I’m a Lead Salesforce developer for a big tech company, where I support our critical business functions (Sales, Marketing, Support, Legal, etc.). Our team has people with lots of experience – including integrations, development experience on other tech stacks, and just overall great Salesforce chops.
The work we do focuses on building custom solutions to support these business functions. It revolves around the Salesforce platform, but we sometimes find ourselves using different tech to meet their needs when Salesforce is a bottleneck (ahem, governor limits). My role focuses on the backend and automation side of the business.
Here’s a quick run-down on the day in the life of a Lead Salesforce Developer at a big tech company (Hint: you’re not coding as much). I’ve consolidated some of my day-to-day roles into a few patterns I’ve seen in my time working as a Lead Developer: (1) technical leadership; (2) planning; (3) unblocking/facilitating work correctly; (4) levelheadedness.
Provide technical leadership
Yes, I write less code and review more of it now. And that’s ok. The job now is an opportunity to grow and mentor the people around me, identify the trends in the Salesforce ecosystem to see if it’s valuable to implement or just a fad, write the technical vision for the team, and tackle technical debt.
When a new project or initiative starts, I will participate in the initial discovery calls and answer how the current business process works. It sheds light on how long it will take to implement some of the business requirements. I’ll also involve myself in coordinating designs with our system architect(s).
Growth and mentorship
It ranges from tactical implementation details — “This is how you do a pull request” — to meta-level discussions about careers — “Conquering your impostor syndrome is entirely possible and takes time. Everyone makes mistakes – how do you learn from them and iterate?”
Identify trends in and around the Salesforce ecosystem
I find myself reading release notes and Salesforce blogs, browsing Salesforce, Dreamforce/TrailheadDX updates, etc.
Here’s an example of a trend impacting me: cloud-based businesses are shifting from subscription-based pricing to consumption-based pricing. In my case, I have to think about any potential impacts to our customized data models, current CPQ implementation, development roadmap, and how companies actually define product consumption.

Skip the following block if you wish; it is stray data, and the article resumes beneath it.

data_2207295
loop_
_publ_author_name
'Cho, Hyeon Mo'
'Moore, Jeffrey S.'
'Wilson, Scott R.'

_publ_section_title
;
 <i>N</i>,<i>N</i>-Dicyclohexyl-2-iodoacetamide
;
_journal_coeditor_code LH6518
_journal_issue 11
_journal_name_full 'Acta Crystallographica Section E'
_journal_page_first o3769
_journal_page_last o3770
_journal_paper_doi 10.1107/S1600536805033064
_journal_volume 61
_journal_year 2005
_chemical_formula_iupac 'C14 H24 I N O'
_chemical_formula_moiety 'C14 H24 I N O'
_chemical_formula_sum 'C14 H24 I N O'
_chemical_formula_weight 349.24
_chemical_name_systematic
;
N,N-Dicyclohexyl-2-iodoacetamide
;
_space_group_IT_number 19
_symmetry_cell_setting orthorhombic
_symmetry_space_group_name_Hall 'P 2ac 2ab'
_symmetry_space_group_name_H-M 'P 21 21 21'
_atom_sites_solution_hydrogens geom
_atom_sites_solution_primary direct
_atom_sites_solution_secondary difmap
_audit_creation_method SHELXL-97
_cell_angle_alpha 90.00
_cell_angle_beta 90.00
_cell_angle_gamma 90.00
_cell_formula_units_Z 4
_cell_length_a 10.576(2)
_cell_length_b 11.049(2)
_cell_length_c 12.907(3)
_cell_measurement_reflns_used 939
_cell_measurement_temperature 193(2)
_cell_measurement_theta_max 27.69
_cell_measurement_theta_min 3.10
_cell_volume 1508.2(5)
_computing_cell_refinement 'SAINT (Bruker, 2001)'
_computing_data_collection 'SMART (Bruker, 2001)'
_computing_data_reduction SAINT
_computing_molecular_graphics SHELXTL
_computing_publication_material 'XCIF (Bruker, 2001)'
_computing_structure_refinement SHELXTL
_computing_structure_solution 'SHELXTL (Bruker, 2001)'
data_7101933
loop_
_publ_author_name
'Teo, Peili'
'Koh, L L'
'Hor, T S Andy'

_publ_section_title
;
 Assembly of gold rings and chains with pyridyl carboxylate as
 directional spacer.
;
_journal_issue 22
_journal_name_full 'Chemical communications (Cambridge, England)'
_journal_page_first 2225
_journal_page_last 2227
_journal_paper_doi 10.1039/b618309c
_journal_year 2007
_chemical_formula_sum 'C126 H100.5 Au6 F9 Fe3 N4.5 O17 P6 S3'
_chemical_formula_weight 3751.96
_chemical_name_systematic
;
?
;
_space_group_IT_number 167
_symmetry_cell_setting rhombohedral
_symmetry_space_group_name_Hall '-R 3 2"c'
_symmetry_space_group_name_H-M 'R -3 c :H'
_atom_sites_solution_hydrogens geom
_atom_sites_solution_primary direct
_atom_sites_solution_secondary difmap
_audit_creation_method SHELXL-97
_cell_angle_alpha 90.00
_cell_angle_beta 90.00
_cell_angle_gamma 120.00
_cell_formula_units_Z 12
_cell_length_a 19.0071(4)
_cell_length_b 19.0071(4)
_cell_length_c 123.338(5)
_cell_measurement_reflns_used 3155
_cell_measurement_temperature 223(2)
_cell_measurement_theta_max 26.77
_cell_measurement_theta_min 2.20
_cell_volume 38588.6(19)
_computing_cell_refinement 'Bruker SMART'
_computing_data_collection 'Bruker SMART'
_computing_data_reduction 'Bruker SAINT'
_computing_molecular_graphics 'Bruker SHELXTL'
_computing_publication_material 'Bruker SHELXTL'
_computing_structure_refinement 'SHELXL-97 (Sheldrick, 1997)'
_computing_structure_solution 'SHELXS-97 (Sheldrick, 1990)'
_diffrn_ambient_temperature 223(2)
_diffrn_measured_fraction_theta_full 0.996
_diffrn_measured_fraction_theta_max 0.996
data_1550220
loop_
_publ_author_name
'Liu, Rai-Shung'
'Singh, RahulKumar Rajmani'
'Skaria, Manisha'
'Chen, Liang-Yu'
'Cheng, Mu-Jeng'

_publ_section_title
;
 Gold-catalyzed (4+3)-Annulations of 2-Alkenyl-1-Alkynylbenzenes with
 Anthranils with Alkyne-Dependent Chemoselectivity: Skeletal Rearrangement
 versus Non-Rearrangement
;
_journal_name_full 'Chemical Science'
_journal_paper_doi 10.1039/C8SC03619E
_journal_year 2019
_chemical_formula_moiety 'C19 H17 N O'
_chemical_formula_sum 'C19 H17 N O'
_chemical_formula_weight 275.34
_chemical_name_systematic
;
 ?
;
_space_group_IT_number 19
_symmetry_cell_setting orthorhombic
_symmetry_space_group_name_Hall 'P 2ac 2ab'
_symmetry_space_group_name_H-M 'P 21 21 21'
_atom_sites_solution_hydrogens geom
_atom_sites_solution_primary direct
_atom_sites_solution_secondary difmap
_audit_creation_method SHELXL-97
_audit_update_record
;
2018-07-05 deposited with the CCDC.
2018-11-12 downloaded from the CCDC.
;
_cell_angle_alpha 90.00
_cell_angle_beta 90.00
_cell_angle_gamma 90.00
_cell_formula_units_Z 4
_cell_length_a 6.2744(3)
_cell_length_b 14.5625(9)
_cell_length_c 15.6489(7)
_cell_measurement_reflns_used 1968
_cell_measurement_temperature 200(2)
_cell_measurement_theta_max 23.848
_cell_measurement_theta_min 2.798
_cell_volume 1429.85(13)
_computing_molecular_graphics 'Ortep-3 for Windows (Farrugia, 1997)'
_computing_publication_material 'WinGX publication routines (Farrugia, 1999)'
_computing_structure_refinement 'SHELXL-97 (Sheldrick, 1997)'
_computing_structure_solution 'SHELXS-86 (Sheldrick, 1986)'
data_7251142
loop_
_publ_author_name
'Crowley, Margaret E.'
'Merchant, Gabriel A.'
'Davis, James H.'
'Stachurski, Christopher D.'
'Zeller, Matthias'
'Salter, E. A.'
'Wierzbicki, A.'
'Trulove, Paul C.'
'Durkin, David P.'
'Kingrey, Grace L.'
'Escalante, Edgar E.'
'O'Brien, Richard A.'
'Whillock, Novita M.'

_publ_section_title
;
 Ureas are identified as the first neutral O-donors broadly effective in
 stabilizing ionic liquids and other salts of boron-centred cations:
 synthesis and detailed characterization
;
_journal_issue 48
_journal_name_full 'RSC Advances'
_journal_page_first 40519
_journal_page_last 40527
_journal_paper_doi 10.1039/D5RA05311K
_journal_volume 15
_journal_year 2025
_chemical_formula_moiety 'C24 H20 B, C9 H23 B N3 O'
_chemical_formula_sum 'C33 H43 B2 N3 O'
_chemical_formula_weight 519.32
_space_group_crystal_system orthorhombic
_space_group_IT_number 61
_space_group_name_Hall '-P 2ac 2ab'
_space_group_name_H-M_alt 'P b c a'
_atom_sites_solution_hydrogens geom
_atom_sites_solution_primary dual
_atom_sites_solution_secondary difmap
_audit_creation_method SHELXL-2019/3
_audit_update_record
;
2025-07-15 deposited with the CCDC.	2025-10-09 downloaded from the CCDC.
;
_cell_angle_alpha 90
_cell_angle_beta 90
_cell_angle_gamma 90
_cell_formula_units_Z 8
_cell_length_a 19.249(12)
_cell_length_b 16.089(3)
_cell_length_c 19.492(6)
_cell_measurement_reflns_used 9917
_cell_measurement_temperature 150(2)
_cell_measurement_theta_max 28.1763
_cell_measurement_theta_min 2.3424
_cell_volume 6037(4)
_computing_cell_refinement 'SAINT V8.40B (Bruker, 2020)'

Write a technical vision for the team
Tanya Reilly puts it succinctly: send small but thoughtful gifts into the team’s future.
By executing the bullet points below, we send our teams now, and in the future, small and thoughtful gifts to make their technical lives easier.
- The business comes before and after the technology: No “us vs. them” mentality here. Other than your core tech team, do any of your business stakeholders care about your core backend? A bit of empathy goes a long way.
- How can we answer teammates’ burning questions? How was onboarding for you? Is there a critical business process that can’t work unless one specific person is there? How do we enable others to participate in that process to remove the bottleneck? What’s a best practice that we haven’t implemented yet?
- Think long term (5 years): Yes, everyone has a plan until they get punched in the face. But, it doesn’t make sense to write a vision that’s short-sighted — thinking only one year out is too small of a time-scale.
- Be more specific: Example — All integrations to and from Salesforce will no longer be point-to-point but tunnel through our middleware of choice.
- Keep it short: People won’t read long walls of text. A two-page document chock-full of information and references to other content will do the trick.
Pay your debts
Legacy code slows down development and admin throughput. When any code or config hits production, it becomes legacy code.
It’s hard to justify to the business that I will take time away from the Applications Engineering team to focus on fixing things they won’t even see. Still, it’s a baseline requirement for me to figure out where the technical debt impedes the business functionality and build a plan of attack around it.
This role flies under the radar, but it’s critical to your success as a Lead Developer: doing the unseen work to help shepherd your team along. I’d say that unblocking my teammates and shielding our team from politics is that unseen work.
Your teammates will get stuck. They need help with consolidating Process Builders or deploying their changes to production. Their business partner isn’t responding to their requests to UAT, and it’s the last day of development. The behaviour outlined in the API documentation doesn’t line up with what’s happening in front of them.